Talk of "Sheridan's ride, twenty miles away!" That was in the daytime, but this is the cow-boy's ride with Texas five hundred miles away, and them steers steering straight for home; night time, darker than the word means, hog wallows, prairie dog, wolf, and badger holes, ravines and precipices ahead, and , if you do your duty, three thousand stampeding steers behind. If your horse don't swap ends, and you hang to them till daylight, you can bless your lucky stars. Many have passed in their checks at this game. The remembrance of the few that were foot loose in the Bowery a few years ago will give an approximate idea of three thousand raving bovines on the warpath. As they tear through the storm at one flash of lightning, they look all tails, and at the next flash all horns. If Napoleon had a herd at Sedan, headed in the right direction, he would have driven old Billy across the Rhine.

The next great trouble is in crossing streams, which are invariably high in the driving season. When cattle strike swimming water they generally try to turn back, which eventuates in their "milling," that is, swimming in a circle, and, if allowed to continue, would result in the drowning of many. There the daring herder must leave his pony, doff his toggs, scramble over their backs and horns to scatter them, and, with whoops and yells, splashing, dashing, and didoes in the water, scare them to the opposite bank. This is not always done in a moment, for a steer is no fool of a swimmer; I have seen one hold his own for six hours in the Gulf after having jumped overboard. As some of the streams are very rapid, and a quarter to half a mile wide, considerable drifting is done. Then the naked herder has plenty of amusement in the hot sun, fighting green head flies and mosquitoes, and peeping around for Indians, until the rest of the lay-out is put over—not an easy job. A temporary boat has to be made of the wagon box, by tacking the canvas cover over the bottom, with which the ammunition and grub is ferried across, and the running gear and ponies are swam over afterwards. Indian fights and horse thief troubles are part of the regular rations. Mixing with other herds and cutting them out, again avoiding too much water at times, and hunting for a drop at others, belongs to the regular routine.

Buffalo chips for wood a great portion of the way (poor substitute in wet weather), and the avoiding of prairie fires later on, varies the monotony. In fact it would fill a book to give a detailed account of a single trip, and it is no wonder the boys are hilarious when it ends, and, like the old toper, "swears no more for me," only to return and go through the mill again.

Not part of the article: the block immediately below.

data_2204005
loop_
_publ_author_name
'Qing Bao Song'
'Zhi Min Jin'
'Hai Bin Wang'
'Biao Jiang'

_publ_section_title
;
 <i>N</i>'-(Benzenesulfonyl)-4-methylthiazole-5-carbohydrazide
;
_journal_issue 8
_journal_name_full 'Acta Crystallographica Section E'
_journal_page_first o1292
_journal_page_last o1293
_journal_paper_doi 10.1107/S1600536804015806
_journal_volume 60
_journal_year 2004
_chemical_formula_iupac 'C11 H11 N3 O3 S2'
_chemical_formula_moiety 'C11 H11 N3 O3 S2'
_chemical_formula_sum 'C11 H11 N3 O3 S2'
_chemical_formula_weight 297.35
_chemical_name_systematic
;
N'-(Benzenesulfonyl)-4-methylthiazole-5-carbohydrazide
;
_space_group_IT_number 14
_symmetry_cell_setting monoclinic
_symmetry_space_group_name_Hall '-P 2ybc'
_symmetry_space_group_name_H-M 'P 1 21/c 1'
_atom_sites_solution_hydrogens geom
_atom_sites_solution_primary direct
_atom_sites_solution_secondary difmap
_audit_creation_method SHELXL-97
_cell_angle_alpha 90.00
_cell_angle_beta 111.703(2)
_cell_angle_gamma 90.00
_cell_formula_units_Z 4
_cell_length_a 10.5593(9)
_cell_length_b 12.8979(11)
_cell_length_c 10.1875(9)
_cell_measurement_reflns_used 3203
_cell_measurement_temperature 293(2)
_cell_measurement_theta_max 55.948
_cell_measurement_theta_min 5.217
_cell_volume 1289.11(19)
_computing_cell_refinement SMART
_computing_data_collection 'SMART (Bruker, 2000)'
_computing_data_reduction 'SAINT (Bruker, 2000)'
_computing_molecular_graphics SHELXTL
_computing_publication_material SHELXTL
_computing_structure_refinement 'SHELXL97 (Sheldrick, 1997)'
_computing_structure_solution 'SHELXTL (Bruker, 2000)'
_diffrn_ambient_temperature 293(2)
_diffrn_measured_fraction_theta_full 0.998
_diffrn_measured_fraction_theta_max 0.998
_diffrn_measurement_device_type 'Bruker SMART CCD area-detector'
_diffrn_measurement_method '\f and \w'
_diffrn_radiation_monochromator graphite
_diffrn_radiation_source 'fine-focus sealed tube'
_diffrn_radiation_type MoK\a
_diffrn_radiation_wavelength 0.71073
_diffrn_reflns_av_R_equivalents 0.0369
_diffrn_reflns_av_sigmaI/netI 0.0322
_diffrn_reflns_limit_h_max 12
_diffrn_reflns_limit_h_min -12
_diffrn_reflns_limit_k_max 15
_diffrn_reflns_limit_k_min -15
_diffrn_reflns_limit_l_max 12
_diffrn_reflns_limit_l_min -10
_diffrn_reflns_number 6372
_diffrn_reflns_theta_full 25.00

How many, though, never finish, but mark the trail with their silent graves! no one can tell. But when Gabriel toots his horn, the "Chisholm trail" will swarm with cow-boys. "Howsomever, we'll all be thar," let's hope, for a happy trip, when we say to this planet, adios!

J. B. Omohundro (Texas Jack).

Among the leading celebrities in the present party will be the renowned Buck Taylor, a man whose great strength, nerve, endurance, and skill is historical in the West; Jim Lawson, equally distinguished as a lassoist and roper; Bud Ayers, Dick Bean, and others, who will appear in feats of horsemanship, riding bucking mustangs, roping cattle, throwing buffalo, etc., eclipsing in agility and danger the Spanish matadors of old.



The Vaquero of the Southwest.

Between the "cow-boy" and the "vaquero" there is only a slight line of demarcation. The one is usually an American inured from boyhood to the excitements and hardships of his life, and the other represents in his blood the stock of the Mexican, or it may be of the half-breed.

In their work, the methods of the two are similar; and, to a certain extent, the same is true of their associations. Your genuine vaquero, however, is generally, when off duty, more of dandy in the style and get-up of his attire than his careless and impetuous compeer. He is fond of gaudy clothes, and when you see him riding well mounted into a frontier town, the first thought of an Eastern man is that a circus has broken loose in the neighborhood, and this is one of the performers. The familiar broad-brimmed sombrero covers his head; a rich jacket, embroidered by his sweetheart perhaps, envelopes his shapely shoulders; a sash of blue or red silk is wrapped around his waist, from which protrude a pair of revolvers; and buckskin trowsers, slit from the knee to the foot and ornamented with rows of brass or silver buttons, complete his attire, save that enormous spurs, with jingling pendants, are fastened to the boots, and announce in no uncertain sound the presence of the beau-ideal vaquero in full dress.